JC Penney Buys Into Family Friendly Show

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NEW YORK -- JC Penney is the latest retailer to buy into feel-good, family-friendly branded entertainment -- something Sears pioneered with its integration into ABC’s Extreme Makeover: Home Edition and Wal-Mart recently copied by sponsoring ABC’s The Scholar.
The comedy series follows two clueless fathers as they spend a week trying to replace Mom, who’s whisked away on a surprise visit to a spa.

The retailer, along with State Farm Insurance, Nissan North America and Clorox Co., will be integrated into NBC’s upcoming series Meet Mister Mom, produced by Omnicom Goup’s Full Circle Entertainment and Ben Silverman’s Reveille. The marketing foursome are all clients of Omnicom media agency OMD.

The one-hour comedy series, which debuts Aug. 2, follows two clueless fathers as they spend a week trying to replace mom, who’s whisked away on a surprise visit to a spa. The two fathers compete to see who does the better job of filling mom’s shoes, and the winning family receives a scholarship fund from State Farm. The dialogue is told from the perspective of the children.

'Heartwarming' show

Robert Riesenberg, president-CEO of Full Circle Entertainment, calls the show “heartwarming” and “an affirmation of family and a celebration of moms.”

JC Penney has previously tied its brand into Oprah and Bravo’s Queer Eye for the Straight Guy, but “this opportunity runs deeper and incorporates us into the storyline in a way that’s more relevant,” said Michael Cape, vice president and director of brand marketing and graphic design at JC Penney. “What’s important, particularly for department store retailers, is to win the loyalty of consumers and you do that by letting them know you relate to their lives, that you understand them.”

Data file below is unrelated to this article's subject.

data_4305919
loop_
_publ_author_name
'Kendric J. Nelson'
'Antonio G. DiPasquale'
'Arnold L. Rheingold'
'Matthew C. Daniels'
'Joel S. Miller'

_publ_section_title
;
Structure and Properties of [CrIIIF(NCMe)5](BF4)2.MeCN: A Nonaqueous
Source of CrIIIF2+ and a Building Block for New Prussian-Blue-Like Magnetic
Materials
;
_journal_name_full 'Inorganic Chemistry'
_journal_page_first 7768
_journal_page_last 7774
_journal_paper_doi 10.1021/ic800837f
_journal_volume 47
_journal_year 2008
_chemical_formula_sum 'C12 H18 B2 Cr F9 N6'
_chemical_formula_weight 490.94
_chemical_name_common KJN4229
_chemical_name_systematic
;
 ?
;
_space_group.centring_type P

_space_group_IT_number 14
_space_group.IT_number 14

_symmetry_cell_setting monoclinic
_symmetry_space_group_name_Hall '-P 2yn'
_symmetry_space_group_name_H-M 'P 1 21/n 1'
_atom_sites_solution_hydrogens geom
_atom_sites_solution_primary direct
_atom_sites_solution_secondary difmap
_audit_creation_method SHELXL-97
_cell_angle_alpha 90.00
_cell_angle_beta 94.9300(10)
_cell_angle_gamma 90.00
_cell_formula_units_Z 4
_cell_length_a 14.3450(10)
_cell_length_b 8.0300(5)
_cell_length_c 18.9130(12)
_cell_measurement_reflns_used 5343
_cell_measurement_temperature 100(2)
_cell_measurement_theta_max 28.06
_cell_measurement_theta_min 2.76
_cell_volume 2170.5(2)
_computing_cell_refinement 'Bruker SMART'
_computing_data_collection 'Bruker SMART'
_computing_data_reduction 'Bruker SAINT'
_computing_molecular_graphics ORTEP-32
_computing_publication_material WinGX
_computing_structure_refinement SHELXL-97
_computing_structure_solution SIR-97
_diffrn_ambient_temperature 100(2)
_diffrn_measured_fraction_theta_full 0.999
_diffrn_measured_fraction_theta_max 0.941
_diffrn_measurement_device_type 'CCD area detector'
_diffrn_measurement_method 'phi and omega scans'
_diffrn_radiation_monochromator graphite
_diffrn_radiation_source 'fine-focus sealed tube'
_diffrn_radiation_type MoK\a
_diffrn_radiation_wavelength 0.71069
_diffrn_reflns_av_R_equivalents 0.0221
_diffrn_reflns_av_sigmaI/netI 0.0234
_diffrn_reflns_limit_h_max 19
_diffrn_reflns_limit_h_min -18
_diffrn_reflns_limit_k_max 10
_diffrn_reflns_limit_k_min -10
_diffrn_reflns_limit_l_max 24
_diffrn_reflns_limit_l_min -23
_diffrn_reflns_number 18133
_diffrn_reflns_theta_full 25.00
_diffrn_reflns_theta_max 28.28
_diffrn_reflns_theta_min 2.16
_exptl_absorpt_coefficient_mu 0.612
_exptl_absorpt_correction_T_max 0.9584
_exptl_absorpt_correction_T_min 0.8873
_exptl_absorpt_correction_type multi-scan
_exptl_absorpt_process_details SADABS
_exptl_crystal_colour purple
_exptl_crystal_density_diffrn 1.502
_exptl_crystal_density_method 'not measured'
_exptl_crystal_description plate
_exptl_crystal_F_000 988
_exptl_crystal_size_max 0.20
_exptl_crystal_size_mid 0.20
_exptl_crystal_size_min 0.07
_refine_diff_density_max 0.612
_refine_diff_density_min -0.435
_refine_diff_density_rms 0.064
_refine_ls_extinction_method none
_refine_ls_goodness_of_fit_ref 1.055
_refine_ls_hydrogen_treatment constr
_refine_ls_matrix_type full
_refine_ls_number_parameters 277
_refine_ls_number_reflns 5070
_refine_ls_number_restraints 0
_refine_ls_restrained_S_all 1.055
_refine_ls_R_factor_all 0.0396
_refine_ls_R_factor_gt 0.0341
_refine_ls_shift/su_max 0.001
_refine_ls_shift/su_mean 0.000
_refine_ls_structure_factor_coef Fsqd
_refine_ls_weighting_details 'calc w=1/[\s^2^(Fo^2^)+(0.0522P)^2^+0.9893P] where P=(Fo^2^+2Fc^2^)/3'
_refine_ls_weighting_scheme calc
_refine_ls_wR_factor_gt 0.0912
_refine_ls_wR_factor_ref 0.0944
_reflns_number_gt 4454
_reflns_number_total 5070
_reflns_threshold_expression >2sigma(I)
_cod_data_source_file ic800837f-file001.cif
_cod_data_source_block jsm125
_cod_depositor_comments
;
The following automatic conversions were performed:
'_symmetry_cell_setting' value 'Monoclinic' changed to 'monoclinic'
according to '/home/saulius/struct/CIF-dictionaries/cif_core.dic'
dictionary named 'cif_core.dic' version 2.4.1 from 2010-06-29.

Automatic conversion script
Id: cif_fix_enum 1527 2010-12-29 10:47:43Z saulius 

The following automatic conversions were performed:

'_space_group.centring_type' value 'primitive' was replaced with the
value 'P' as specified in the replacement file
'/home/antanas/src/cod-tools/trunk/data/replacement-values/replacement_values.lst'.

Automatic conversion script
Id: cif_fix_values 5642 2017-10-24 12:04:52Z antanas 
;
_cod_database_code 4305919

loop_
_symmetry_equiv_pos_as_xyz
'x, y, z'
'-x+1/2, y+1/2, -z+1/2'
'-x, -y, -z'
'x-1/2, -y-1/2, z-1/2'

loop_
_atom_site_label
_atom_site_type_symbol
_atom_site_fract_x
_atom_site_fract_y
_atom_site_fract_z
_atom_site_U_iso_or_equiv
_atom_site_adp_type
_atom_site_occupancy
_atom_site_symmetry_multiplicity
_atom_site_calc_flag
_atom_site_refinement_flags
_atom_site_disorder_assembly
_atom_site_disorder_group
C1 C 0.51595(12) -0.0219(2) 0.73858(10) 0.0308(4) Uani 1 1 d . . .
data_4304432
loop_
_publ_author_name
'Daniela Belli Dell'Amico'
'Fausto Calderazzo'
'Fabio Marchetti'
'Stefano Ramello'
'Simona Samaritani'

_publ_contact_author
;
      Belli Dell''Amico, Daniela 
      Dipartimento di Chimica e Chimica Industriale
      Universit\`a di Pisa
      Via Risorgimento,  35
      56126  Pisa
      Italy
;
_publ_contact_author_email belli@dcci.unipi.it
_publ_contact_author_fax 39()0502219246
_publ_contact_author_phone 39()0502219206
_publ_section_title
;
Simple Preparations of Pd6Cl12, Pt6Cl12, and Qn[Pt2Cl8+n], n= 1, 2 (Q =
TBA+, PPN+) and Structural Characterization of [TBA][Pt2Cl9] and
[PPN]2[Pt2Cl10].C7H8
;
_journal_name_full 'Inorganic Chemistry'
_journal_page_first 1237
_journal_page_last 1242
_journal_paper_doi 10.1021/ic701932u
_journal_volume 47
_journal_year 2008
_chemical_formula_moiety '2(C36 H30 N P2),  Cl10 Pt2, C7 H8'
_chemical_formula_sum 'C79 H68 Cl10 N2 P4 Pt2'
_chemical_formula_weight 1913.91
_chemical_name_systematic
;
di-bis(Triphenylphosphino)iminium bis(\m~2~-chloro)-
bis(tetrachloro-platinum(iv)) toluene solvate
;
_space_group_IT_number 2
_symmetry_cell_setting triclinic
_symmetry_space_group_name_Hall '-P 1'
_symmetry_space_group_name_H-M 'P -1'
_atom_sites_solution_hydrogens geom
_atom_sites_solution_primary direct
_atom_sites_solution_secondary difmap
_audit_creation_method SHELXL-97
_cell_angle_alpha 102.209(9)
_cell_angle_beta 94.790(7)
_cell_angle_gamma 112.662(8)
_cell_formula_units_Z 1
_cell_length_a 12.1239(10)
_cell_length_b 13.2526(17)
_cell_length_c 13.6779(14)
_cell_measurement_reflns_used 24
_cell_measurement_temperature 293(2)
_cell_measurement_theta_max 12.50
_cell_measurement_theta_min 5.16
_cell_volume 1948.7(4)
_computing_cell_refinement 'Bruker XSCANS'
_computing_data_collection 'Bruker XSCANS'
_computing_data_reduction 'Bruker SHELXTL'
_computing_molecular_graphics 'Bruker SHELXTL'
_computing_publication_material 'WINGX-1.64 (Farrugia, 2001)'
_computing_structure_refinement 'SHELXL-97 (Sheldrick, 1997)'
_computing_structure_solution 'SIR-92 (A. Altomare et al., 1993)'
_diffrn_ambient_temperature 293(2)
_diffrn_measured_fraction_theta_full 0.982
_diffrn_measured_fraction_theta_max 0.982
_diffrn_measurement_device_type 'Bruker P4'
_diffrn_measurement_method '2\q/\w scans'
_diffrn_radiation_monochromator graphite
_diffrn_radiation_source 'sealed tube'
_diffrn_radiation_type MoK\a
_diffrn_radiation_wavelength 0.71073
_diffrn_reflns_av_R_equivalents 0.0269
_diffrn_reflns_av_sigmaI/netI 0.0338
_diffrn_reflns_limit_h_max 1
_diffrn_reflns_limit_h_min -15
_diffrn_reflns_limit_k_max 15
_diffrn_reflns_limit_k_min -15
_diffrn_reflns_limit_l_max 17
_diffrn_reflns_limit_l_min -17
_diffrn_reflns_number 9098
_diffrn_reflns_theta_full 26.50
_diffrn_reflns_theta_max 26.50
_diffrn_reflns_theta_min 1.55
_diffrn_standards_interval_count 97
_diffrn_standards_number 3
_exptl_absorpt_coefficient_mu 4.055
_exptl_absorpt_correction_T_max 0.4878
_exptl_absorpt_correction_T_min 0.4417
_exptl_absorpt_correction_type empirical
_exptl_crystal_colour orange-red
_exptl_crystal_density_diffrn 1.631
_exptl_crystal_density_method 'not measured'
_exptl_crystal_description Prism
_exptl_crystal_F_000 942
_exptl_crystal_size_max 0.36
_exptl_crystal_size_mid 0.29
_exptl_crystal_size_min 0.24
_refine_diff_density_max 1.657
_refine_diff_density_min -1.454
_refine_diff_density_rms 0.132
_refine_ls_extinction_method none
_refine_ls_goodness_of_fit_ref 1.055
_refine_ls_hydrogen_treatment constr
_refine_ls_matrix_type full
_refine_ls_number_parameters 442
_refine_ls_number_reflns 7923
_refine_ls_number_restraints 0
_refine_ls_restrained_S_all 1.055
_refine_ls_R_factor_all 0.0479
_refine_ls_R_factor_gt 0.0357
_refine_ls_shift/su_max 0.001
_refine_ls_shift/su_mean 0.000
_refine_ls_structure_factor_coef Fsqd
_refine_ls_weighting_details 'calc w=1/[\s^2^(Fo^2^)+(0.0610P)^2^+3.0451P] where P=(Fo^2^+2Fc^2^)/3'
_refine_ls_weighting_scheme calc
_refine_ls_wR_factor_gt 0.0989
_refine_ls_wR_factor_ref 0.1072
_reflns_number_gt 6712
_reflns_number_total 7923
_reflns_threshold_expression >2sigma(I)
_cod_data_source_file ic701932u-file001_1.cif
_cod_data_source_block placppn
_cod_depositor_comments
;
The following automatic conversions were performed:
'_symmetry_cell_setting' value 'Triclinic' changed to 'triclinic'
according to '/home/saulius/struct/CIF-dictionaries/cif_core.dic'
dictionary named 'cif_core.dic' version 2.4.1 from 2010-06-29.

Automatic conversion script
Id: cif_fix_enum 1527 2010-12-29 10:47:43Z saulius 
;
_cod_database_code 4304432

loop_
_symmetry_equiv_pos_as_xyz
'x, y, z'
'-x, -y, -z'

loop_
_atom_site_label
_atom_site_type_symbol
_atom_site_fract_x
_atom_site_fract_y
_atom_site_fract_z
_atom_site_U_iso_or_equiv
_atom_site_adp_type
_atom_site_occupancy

Mr. Cape hopes the back-to-school timing of the show and the helpful, lighthearted manner in which the retailer is shown will accomplish those goals. In one episode, for example, a father goes to JC Penney to help his daughter pick out her first bra.

JC Penney is in the midst of shifting its marketing plan from a sales promotion effort to overall branding. Forty percent of the JC Penney’s in-store offerings are from its seven private-label brands -- and there will be an emphasis on several of those in the show, including Arizona Jeans and JC Penney Home Collection.

Up JC Penney's hipness

JC Penney also hopes the show will up the hipness of its image. “We wanted to embed the brand into current trends and entertainment and pop culture,” Mr. Cape said. “And this kind of programming is really hot.”

The retailer is bringing back its “Where is your mom?” campaign, created by Omnicom’s DDB Worldwide, for the show’s run. Unlike the Sears spots that run in Extreme Makeover: Home Edition, JC Penny's humorous spots don’t feature actual footage from the show but are nonetheless “totally in line with the concept,” Mr. Cape said.

Meet Mister Mom is another example of an agency’s production company arm finding the right branded entertainment fit for its clients. It’s also not the first time Mr. Riesenberg and Mr. Silverman have worked together. In 2003 Mr. Riesenberg (then heading Magna Global Entertainment) and Reveille worked with Mark Burnett on NBC’s The Restaurant, the first season of which was considered a critical failure for the branded entertainment genre, thanks to awkward product placements and obvious sponsor plugs.

Game show format